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Topic: Ordinals describable by a finite string of symbols
Replies: 16   Last Post: Jul 9, 2013 7:59 AM

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apoorv

Posts: 53
Registered: 4/11/13
Re: Ordinals describable by a finite string of symbols
Posted: Jul 3, 2013 1:33 PM
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On Tuesday, July 2, 2013 5:20:30 AM UTC+5:30, fom wrote:
> On 6/30/2013 12:24 PM, apoorv wrote:
>

> >
>
> >
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> > Like all theories in a countable language, ZFC has a countable model.
>
> > In this model, the set of all ordinals, which does not exist, must be countable.
>
>
>
> Do you grasp the presuppositions you make in order
>
> for this to be true?
>
>
>
> This is an algebraic view (universal algebra).
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>
>
> A signature of symbols and their arities are given
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> *through analysis*.
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>
>
> That signature includes a parameter to be interpreted
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> as a domain of discourse.
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>
>
> Typically, domains of discourse are taken to be
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> sets.
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>
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> Either, set theory is logically prior to universal
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> algebra and the application of the algebraic view
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> is invalid, or, the model theory of set theory is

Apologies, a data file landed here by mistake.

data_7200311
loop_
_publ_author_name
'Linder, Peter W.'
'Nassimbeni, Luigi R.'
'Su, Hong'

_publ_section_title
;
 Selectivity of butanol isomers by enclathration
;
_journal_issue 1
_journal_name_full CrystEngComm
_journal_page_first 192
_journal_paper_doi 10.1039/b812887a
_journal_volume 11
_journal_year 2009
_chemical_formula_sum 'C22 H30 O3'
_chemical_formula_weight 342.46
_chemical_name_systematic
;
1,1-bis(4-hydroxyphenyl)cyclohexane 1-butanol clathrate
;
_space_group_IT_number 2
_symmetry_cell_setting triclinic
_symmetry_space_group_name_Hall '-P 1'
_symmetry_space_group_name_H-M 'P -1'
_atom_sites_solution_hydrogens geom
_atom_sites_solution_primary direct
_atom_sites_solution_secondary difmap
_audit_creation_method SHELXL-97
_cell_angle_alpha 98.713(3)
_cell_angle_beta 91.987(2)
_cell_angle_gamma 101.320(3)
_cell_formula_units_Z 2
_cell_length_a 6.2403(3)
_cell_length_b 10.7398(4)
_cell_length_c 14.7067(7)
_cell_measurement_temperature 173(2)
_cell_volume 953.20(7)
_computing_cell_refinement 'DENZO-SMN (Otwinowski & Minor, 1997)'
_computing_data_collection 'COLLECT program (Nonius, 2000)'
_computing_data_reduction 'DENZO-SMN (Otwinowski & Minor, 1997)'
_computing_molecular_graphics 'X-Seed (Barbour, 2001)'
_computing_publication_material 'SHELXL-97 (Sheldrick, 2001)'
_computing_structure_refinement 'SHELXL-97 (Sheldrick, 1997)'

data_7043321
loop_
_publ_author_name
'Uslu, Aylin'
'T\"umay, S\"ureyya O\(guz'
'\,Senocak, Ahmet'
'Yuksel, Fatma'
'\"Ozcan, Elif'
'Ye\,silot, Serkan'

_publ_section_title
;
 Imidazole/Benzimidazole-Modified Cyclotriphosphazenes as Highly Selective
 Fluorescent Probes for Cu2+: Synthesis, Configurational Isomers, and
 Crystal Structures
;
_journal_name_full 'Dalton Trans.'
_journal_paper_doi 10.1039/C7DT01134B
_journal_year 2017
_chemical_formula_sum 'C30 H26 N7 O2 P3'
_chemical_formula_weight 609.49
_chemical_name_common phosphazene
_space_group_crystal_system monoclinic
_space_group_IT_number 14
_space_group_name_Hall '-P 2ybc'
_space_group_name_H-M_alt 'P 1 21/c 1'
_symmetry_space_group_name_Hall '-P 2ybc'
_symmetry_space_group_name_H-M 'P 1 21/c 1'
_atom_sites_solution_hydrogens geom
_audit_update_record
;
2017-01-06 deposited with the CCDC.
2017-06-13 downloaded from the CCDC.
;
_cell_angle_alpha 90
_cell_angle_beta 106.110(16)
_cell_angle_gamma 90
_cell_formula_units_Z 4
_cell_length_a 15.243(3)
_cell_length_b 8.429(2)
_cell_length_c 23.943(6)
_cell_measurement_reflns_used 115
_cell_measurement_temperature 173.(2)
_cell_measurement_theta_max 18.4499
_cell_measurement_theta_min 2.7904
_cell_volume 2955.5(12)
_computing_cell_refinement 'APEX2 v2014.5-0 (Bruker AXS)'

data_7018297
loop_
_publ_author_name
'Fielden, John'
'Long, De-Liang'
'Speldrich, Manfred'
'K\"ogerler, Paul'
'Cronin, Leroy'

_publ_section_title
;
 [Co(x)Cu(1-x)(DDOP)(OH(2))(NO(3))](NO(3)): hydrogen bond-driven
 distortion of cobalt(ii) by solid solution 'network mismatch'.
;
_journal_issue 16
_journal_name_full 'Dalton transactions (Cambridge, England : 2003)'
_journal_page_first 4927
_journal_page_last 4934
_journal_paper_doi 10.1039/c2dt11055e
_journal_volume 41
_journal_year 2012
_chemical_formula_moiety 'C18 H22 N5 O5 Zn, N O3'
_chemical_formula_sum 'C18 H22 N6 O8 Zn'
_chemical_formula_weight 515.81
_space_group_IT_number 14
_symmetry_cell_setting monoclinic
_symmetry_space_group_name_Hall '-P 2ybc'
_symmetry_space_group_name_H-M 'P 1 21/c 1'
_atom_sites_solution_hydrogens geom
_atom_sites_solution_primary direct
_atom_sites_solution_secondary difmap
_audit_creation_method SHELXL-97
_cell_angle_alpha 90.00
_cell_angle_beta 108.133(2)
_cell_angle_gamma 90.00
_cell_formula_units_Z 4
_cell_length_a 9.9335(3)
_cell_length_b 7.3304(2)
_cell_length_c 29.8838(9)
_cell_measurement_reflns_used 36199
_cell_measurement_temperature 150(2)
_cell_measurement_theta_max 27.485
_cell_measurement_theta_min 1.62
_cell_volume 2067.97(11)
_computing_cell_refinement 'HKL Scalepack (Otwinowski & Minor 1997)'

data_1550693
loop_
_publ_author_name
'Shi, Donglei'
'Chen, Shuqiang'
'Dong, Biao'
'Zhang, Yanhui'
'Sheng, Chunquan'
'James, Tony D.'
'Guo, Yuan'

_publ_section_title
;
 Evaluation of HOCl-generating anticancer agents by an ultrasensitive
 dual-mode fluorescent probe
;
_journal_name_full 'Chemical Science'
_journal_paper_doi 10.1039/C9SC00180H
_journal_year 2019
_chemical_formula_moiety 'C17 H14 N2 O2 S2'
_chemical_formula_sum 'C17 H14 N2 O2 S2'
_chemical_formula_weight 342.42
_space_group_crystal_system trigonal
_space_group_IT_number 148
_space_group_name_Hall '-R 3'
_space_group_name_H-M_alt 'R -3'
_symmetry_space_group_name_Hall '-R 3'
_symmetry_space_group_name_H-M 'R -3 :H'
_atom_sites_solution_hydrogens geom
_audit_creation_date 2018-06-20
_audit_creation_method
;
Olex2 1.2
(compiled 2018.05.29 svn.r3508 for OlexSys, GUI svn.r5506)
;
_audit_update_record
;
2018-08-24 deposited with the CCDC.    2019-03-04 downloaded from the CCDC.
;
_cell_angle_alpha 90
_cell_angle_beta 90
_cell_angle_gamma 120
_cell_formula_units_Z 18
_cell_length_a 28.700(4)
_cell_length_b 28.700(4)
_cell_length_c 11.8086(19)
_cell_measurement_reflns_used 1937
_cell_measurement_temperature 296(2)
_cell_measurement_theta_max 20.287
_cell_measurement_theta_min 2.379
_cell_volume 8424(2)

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> a modal system.
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>
>
> Note, also, that there is an upward Lowenheim-Skolem
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> theorem.
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>
>
> If you wish to invoke your statement in support of
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> your claim, please tell us why the downward Lowenheim-Skolem
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> theorem is applicable, but, the upward Lowenheim-Skolem theorem
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> is not.
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>
>
> Indeed, if you wish to invoke the downward Lowenheim-Skolem
>
> theorem, what part of your argument rejects the fact that
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> the unspecified model that has been presumed is not an
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> uncountable model?
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>
>

> > In view thereof,there is one countable limit ordinal , which cannot be assumed
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> > To exist.?
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>
>
> Let us leave this part alone for the moment.
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>
>
> But, dullrich's advice is worthy. Here is a
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> link for you,
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>
>
> http://plato.stanford.edu/entries/paradox-skolem/

Thanks for that link.
Dullrich's argument is that ' the first ordinal that has no description' is not a valid description,
And cannot be formalised.
Suppose we work in the language of set theory.
We let ordinals alpha have the definitions
Ax x e alpa <--> phialpha x & x e beta , where beta is some uncountable ordinal, and phialpha
Is a formula in the language of set theory.
Now the set of wffs in set theory is countable .
We define
F = { (phialpha,alpha) : phialpha is a formula in language of set theory }
Range F = { alpha: (phialpha,alpha) e F}
I.e Ax x e Range F <--> (phix,x) e F and x e beta as Range F is countable.
Then Range F e Range F , since Range F is an ordinal and is defined by a formula of the requisite form.
Maybe the above argument is again most likely flawed;
But then nameless undefinable ordinals also is very counter intuitive.
-Apoorv




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